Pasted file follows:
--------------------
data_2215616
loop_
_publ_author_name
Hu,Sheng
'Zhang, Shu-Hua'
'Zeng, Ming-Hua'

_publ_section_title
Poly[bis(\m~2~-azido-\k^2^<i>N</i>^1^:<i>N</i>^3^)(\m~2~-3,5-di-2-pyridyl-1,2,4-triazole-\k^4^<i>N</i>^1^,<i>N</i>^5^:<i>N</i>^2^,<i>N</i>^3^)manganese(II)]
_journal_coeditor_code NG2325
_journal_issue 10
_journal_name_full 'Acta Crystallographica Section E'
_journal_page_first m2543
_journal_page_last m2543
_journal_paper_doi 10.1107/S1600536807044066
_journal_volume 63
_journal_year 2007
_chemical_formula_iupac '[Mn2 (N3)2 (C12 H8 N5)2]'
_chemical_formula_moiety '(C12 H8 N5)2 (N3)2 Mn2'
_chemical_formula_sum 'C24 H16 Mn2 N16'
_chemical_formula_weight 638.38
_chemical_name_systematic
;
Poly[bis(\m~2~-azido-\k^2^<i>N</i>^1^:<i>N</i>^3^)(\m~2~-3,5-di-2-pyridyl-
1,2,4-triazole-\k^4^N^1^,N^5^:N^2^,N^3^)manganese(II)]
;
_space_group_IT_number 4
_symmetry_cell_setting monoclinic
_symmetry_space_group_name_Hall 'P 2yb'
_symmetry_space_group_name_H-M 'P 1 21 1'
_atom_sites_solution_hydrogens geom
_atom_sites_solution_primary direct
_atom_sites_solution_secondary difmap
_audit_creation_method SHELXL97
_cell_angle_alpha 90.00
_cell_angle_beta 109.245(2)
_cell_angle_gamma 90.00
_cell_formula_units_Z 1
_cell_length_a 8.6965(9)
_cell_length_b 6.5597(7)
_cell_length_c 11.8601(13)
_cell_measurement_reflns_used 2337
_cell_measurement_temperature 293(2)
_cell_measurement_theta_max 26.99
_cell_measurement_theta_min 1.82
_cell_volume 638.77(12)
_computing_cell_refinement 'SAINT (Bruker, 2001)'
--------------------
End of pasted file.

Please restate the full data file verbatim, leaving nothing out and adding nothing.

data_2215616
loop_
_publ_author_name
Hu,Sheng
'Zhang, Shu-Hua'
'Zeng, Ming-Hua'

_publ_section_title
Poly[bis(\m~2~-azido-\k^2^<i>N</i>^1^:<i>N</i>^3^)(\m~2~-3,5-di-2-pyridyl-1,2,4-triazole-\k^4^<i>N</i>^1^,<i>N</i>^5^:<i>N</i>^2^,<i>N</i>^3^)manganese(II)]
_journal_coeditor_code NG2325
_journal_issue 10
_journal_name_full 'Acta Crystallographica Section E'
_journal_page_first m2543
_journal_page_last m2543
_journal_paper_doi 10.1107/S1600536807044066
_journal_volume 63
_journal_year 2007
_chemical_formula_iupac '[Mn2 (N3)2 (C12 H8 N5)2]'
_chemical_formula_moiety '(C12 H8 N5)2 (N3)2 Mn2'
_chemical_formula_sum 'C24 H16 Mn2 N16'
_chemical_formula_weight 638.38
_chemical_name_systematic
;
Poly[bis(\m~2~-azido-\k^2^<i>N</i>^1^:<i>N</i>^3^)(\m~2~-3,5-di-2-pyridyl-
1,2,4-triazole-\k^4^N^1^,N^5^:N^2^,N^3^)manganese(II)]
;
_space_group_IT_number 4
_symmetry_cell_setting monoclinic
_symmetry_space_group_name_Hall 'P 2yb'
_symmetry_space_group_name_H-M 'P 1 21 1'
_atom_sites_solution_hydrogens geom
_atom_sites_solution_primary direct
_atom_sites_solution_secondary difmap
_audit_creation_method SHELXL97
_cell_angle_alpha 90.00
_cell_angle_beta 109.245(2)
_cell_angle_gamma 90.00
_cell_formula_units_Z 1
_cell_length_a 8.6965(9)
_cell_length_b 6.5597(7)
_cell_length_c 11.8601(13)
_cell_measurement_reflns_used 2337
_cell_measurement_temperature 293(2)
_cell_measurement_theta_max 26.99
_cell_measurement_theta_min 1.82
_cell_volume 638.77(12)
_computing_cell_refinement 'SAINT (Bruker, 2001)'